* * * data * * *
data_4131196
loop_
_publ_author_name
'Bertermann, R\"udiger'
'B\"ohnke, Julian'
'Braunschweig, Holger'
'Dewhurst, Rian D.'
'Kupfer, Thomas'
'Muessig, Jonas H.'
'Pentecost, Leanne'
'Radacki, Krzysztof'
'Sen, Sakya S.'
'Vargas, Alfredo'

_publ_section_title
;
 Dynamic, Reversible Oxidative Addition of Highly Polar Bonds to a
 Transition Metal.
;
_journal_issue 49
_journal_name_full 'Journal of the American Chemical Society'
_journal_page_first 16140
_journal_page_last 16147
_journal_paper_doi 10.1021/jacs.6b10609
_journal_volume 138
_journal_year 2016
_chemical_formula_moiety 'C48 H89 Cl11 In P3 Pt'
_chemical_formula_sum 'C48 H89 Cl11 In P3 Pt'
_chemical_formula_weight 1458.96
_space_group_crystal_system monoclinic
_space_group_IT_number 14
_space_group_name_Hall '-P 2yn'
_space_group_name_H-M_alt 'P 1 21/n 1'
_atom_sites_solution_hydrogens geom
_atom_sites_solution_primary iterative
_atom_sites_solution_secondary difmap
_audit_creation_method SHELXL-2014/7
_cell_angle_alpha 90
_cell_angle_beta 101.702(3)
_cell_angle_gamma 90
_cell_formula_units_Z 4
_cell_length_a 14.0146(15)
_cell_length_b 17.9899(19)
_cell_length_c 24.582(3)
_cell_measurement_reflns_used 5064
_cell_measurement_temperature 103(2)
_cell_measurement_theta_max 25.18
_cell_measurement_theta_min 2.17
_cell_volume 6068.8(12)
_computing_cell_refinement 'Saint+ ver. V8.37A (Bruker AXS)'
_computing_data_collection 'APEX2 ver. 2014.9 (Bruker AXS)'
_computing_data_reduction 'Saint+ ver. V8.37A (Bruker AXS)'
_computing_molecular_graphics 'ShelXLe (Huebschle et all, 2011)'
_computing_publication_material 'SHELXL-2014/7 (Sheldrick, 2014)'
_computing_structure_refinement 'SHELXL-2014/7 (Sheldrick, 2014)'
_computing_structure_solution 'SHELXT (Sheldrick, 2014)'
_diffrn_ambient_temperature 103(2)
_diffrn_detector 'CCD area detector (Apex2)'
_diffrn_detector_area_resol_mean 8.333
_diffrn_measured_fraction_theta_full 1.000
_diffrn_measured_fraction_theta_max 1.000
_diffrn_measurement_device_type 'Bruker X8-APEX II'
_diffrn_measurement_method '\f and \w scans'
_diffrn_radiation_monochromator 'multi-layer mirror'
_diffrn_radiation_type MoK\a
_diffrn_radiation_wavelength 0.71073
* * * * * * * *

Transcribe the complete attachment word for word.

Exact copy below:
data_4131196
loop_
_publ_author_name
'Bertermann, R\"udiger'
'B\"ohnke, Julian'
'Braunschweig, Holger'
'Dewhurst, Rian D.'
'Kupfer, Thomas'
'Muessig, Jonas H.'
'Pentecost, Leanne'
'Radacki, Krzysztof'
'Sen, Sakya S.'
'Vargas, Alfredo'

_publ_section_title
;
 Dynamic, Reversible Oxidative Addition of Highly Polar Bonds to a
 Transition Metal.
;
_journal_issue 49
_journal_name_full 'Journal of the American Chemical Society'
_journal_page_first 16140
_journal_page_last 16147
_journal_paper_doi 10.1021/jacs.6b10609
_journal_volume 138
_journal_year 2016
_chemical_formula_moiety 'C48 H89 Cl11 In P3 Pt'
_chemical_formula_sum 'C48 H89 Cl11 In P3 Pt'
_chemical_formula_weight 1458.96
_space_group_crystal_system monoclinic
_space_group_IT_number 14
_space_group_name_Hall '-P 2yn'
_space_group_name_H-M_alt 'P 1 21/n 1'
_atom_sites_solution_hydrogens geom
_atom_sites_solution_primary iterative
_atom_sites_solution_secondary difmap
_audit_creation_method SHELXL-2014/7
_cell_angle_alpha 90
_cell_angle_beta 101.702(3)
_cell_angle_gamma 90
_cell_formula_units_Z 4
_cell_length_a 14.0146(15)
_cell_length_b 17.9899(19)
_cell_length_c 24.582(3)
_cell_measurement_reflns_used 5064
_cell_measurement_temperature 103(2)
_cell_measurement_theta_max 25.18
_cell_measurement_theta_min 2.17
_cell_volume 6068.8(12)
_computing_cell_refinement 'Saint+ ver. V8.37A (Bruker AXS)'
_computing_data_collection 'APEX2 ver. 2014.9 (Bruker AXS)'
_computing_data_reduction 'Saint+ ver. V8.37A (Bruker AXS)'
_computing_molecular_graphics 'ShelXLe (Huebschle et all, 2011)'
_computing_publication_material 'SHELXL-2014/7 (Sheldrick, 2014)'
_computing_structure_refinement 'SHELXL-2014/7 (Sheldrick, 2014)'
_computing_structure_solution 'SHELXT (Sheldrick, 2014)'
_diffrn_ambient_temperature 103(2)
_diffrn_detector 'CCD area detector (Apex2)'
_diffrn_detector_area_resol_mean 8.333
_diffrn_measured_fraction_theta_full 1.000
_diffrn_measured_fraction_theta_max 1.000
_diffrn_measurement_device_type 'Bruker X8-APEX II'
_diffrn_measurement_method '\f and \w scans'
_diffrn_radiation_monochromator 'multi-layer mirror'
_diffrn_radiation_type MoK\a
_diffrn_radiation_wavelength 0.71073